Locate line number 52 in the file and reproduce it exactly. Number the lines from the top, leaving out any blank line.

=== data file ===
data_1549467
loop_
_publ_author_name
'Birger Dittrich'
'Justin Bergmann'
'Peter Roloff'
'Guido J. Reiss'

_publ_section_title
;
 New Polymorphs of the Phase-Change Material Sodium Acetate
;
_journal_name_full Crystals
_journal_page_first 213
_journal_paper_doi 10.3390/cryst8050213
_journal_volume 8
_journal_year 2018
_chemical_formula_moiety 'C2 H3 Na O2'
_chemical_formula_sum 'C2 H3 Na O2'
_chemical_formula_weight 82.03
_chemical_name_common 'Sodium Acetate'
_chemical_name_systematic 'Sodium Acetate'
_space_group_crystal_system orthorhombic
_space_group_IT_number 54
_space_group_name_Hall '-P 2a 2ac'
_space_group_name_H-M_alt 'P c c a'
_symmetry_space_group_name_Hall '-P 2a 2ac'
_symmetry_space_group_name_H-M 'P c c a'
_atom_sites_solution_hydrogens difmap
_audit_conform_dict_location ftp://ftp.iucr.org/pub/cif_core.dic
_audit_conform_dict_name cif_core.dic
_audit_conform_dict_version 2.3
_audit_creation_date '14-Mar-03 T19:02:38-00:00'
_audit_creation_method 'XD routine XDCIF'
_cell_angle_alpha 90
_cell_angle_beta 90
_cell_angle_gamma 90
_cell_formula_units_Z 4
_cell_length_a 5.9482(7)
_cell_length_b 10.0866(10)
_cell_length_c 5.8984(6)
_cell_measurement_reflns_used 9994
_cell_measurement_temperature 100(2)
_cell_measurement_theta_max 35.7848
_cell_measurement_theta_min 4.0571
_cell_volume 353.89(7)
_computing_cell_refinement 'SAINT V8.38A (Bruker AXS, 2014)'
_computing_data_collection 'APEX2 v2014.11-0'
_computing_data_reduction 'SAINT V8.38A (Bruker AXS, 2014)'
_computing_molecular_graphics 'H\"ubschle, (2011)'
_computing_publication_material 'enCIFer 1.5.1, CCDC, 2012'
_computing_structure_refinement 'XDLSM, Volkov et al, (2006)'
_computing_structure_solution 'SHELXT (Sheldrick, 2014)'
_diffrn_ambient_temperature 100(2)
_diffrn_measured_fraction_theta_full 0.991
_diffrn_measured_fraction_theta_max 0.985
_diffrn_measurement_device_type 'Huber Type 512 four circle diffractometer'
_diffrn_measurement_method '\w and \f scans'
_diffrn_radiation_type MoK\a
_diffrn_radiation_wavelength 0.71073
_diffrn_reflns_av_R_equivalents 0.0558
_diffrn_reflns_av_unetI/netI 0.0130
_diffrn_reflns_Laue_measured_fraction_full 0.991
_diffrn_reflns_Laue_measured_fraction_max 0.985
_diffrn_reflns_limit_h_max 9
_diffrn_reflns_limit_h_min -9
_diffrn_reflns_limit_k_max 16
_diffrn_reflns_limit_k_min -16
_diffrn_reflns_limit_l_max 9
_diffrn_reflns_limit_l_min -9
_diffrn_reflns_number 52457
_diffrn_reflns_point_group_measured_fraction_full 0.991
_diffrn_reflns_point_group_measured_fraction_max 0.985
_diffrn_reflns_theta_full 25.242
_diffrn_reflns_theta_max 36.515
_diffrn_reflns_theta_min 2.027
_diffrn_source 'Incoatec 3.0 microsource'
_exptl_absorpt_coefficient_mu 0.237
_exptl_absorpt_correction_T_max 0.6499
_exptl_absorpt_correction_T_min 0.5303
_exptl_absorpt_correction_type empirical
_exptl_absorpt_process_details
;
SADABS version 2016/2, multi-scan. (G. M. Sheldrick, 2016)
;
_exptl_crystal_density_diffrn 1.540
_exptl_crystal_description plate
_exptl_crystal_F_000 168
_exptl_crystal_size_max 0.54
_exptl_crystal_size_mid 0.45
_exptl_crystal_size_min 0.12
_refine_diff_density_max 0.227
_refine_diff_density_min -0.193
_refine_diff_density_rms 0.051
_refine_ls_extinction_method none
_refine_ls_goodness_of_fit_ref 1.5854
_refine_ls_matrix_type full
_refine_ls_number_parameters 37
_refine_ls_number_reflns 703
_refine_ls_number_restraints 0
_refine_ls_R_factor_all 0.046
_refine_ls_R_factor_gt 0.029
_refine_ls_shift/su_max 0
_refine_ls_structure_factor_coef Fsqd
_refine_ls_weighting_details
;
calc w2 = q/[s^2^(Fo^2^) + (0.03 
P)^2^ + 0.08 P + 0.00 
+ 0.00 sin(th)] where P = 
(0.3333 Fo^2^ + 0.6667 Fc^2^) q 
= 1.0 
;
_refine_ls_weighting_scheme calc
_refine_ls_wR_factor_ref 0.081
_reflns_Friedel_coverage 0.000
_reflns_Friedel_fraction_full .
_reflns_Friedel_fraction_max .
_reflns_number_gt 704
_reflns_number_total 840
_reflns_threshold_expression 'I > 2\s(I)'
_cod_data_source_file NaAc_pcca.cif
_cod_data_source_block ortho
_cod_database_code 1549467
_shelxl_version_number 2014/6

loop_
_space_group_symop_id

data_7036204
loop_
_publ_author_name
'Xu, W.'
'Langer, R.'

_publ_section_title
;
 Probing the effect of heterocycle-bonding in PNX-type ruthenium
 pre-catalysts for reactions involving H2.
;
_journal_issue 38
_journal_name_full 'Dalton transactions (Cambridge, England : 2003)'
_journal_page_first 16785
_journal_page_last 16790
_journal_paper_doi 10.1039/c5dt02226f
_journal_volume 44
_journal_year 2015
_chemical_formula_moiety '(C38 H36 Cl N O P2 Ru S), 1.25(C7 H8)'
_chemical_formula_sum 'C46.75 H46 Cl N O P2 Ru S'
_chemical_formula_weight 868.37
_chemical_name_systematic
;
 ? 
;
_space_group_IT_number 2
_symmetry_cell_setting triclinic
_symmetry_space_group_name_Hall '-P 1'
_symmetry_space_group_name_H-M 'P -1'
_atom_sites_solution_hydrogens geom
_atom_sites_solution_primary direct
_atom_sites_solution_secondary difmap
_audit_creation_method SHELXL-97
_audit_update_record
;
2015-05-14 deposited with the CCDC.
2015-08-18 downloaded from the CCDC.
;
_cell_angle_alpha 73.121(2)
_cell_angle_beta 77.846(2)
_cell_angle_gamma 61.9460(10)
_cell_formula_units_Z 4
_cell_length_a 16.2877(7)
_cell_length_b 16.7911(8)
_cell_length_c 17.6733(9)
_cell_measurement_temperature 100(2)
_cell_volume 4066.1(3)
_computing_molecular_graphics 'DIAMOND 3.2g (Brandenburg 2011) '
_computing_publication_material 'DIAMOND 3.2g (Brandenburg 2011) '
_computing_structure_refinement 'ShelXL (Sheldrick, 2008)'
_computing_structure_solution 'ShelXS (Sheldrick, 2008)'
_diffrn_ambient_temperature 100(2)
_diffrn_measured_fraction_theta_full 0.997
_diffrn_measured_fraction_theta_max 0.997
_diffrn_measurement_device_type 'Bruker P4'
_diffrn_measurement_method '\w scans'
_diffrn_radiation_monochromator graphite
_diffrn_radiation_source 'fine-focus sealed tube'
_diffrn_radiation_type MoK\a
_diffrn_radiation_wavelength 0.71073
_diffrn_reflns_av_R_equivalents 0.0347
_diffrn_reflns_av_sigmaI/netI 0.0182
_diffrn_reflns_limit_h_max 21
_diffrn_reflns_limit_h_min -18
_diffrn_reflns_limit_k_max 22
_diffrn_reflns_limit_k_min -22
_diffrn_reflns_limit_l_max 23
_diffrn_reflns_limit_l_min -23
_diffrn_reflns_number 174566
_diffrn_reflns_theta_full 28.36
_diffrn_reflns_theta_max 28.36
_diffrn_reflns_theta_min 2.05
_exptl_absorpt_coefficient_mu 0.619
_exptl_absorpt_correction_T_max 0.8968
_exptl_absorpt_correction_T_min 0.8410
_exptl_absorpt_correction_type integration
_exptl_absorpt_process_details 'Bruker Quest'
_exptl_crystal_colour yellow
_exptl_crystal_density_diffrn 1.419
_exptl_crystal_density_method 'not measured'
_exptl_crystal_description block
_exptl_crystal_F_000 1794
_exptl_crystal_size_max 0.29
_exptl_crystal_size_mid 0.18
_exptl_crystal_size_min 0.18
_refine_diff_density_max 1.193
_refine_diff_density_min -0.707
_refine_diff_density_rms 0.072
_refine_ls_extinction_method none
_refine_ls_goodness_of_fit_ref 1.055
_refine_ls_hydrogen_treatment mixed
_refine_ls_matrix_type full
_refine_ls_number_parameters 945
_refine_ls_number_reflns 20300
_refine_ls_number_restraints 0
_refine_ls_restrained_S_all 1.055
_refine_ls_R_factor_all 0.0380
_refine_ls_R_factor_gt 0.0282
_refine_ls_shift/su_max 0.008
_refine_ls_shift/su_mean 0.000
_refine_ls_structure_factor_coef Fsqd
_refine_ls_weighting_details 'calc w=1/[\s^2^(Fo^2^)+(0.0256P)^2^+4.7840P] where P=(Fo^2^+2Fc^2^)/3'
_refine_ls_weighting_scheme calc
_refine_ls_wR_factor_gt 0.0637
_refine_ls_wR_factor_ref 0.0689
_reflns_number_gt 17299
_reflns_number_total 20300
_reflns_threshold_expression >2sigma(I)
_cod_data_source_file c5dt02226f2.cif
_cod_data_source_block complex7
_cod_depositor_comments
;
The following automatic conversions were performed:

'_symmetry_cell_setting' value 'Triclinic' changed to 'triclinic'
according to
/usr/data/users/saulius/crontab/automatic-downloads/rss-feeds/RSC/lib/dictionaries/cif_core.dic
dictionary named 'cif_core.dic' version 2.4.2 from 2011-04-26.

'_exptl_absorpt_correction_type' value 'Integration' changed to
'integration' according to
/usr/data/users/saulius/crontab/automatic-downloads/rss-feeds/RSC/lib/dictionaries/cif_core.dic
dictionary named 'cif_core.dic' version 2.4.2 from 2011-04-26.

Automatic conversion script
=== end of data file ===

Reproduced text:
_computing_structure_solution 'SHELXT (Sheldrick, 2014)'